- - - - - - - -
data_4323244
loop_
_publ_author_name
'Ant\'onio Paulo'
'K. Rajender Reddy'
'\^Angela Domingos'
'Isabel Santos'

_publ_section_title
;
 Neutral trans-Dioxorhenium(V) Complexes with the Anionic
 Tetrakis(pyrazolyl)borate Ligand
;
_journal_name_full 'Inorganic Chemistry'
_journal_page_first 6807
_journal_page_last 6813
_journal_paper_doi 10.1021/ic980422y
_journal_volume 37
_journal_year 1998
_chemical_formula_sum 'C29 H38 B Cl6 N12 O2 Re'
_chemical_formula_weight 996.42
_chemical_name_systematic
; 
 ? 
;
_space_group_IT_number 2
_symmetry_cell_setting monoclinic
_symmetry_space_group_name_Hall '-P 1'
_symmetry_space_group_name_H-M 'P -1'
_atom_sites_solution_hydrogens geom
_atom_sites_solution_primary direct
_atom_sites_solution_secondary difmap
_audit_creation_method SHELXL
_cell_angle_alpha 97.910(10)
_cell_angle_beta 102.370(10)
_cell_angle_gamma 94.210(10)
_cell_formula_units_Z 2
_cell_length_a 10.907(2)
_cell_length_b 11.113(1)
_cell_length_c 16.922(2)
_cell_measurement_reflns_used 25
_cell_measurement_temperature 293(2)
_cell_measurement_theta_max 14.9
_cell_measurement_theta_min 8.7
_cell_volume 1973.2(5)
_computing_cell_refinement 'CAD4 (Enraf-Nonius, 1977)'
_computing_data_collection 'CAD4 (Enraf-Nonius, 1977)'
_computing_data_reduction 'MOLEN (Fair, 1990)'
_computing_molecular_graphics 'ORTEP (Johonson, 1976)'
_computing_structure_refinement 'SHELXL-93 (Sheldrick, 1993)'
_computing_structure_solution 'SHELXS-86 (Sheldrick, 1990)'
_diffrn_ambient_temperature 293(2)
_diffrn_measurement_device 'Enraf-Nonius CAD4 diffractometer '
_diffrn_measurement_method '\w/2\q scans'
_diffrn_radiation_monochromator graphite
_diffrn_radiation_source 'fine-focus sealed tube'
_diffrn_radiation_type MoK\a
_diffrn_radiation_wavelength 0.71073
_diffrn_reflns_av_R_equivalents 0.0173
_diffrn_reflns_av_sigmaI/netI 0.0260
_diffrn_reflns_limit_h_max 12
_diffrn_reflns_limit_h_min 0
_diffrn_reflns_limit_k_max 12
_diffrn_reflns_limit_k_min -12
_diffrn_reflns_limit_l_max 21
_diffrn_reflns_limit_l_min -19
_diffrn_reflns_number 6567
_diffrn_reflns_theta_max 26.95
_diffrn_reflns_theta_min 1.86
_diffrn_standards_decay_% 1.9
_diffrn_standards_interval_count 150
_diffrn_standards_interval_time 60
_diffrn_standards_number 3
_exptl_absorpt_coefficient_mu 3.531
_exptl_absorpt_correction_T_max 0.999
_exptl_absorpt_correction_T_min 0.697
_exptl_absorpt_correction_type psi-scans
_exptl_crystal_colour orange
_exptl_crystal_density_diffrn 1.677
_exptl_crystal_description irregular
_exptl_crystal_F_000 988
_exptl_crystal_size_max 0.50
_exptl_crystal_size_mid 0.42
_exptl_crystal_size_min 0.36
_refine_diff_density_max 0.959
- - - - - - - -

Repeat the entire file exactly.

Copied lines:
data_4323244
loop_
_publ_author_name
'Ant\'onio Paulo'
'K. Rajender Reddy'
'\^Angela Domingos'
'Isabel Santos'

_publ_section_title
;
 Neutral trans-Dioxorhenium(V) Complexes with the Anionic
 Tetrakis(pyrazolyl)borate Ligand
;
_journal_name_full 'Inorganic Chemistry'
_journal_page_first 6807
_journal_page_last 6813
_journal_paper_doi 10.1021/ic980422y
_journal_volume 37
_journal_year 1998
_chemical_formula_sum 'C29 H38 B Cl6 N12 O2 Re'
_chemical_formula_weight 996.42
_chemical_name_systematic
; 
 ? 
;
_space_group_IT_number 2
_symmetry_cell_setting monoclinic
_symmetry_space_group_name_Hall '-P 1'
_symmetry_space_group_name_H-M 'P -1'
_atom_sites_solution_hydrogens geom
_atom_sites_solution_primary direct
_atom_sites_solution_secondary difmap
_audit_creation_method SHELXL
_cell_angle_alpha 97.910(10)
_cell_angle_beta 102.370(10)
_cell_angle_gamma 94.210(10)
_cell_formula_units_Z 2
_cell_length_a 10.907(2)
_cell_length_b 11.113(1)
_cell_length_c 16.922(2)
_cell_measurement_reflns_used 25
_cell_measurement_temperature 293(2)
_cell_measurement_theta_max 14.9
_cell_measurement_theta_min 8.7
_cell_volume 1973.2(5)
_computing_cell_refinement 'CAD4 (Enraf-Nonius, 1977)'
_computing_data_collection 'CAD4 (Enraf-Nonius, 1977)'
_computing_data_reduction 'MOLEN (Fair, 1990)'
_computing_molecular_graphics 'ORTEP (Johonson, 1976)'
_computing_structure_refinement 'SHELXL-93 (Sheldrick, 1993)'
_computing_structure_solution 'SHELXS-86 (Sheldrick, 1990)'
_diffrn_ambient_temperature 293(2)
_diffrn_measurement_device 'Enraf-Nonius CAD4 diffractometer '
_diffrn_measurement_method '\w/2\q scans'
_diffrn_radiation_monochromator graphite
_diffrn_radiation_source 'fine-focus sealed tube'
_diffrn_radiation_type MoK\a
_diffrn_radiation_wavelength 0.71073
_diffrn_reflns_av_R_equivalents 0.0173
_diffrn_reflns_av_sigmaI/netI 0.0260
_diffrn_reflns_limit_h_max 12
_diffrn_reflns_limit_h_min 0
_diffrn_reflns_limit_k_max 12
_diffrn_reflns_limit_k_min -12
_diffrn_reflns_limit_l_max 21
_diffrn_reflns_limit_l_min -19
_diffrn_reflns_number 6567
_diffrn_reflns_theta_max 26.95
_diffrn_reflns_theta_min 1.86
_diffrn_standards_decay_% 1.9
_diffrn_standards_interval_count 150
_diffrn_standards_interval_time 60
_diffrn_standards_number 3
_exptl_absorpt_coefficient_mu 3.531
_exptl_absorpt_correction_T_max 0.999
_exptl_absorpt_correction_T_min 0.697
_exptl_absorpt_correction_type psi-scans
_exptl_crystal_colour orange
_exptl_crystal_density_diffrn 1.677
_exptl_crystal_description irregular
_exptl_crystal_F_000 988
_exptl_crystal_size_max 0.50
_exptl_crystal_size_mid 0.42
_exptl_crystal_size_min 0.36
_refine_diff_density_max 0.959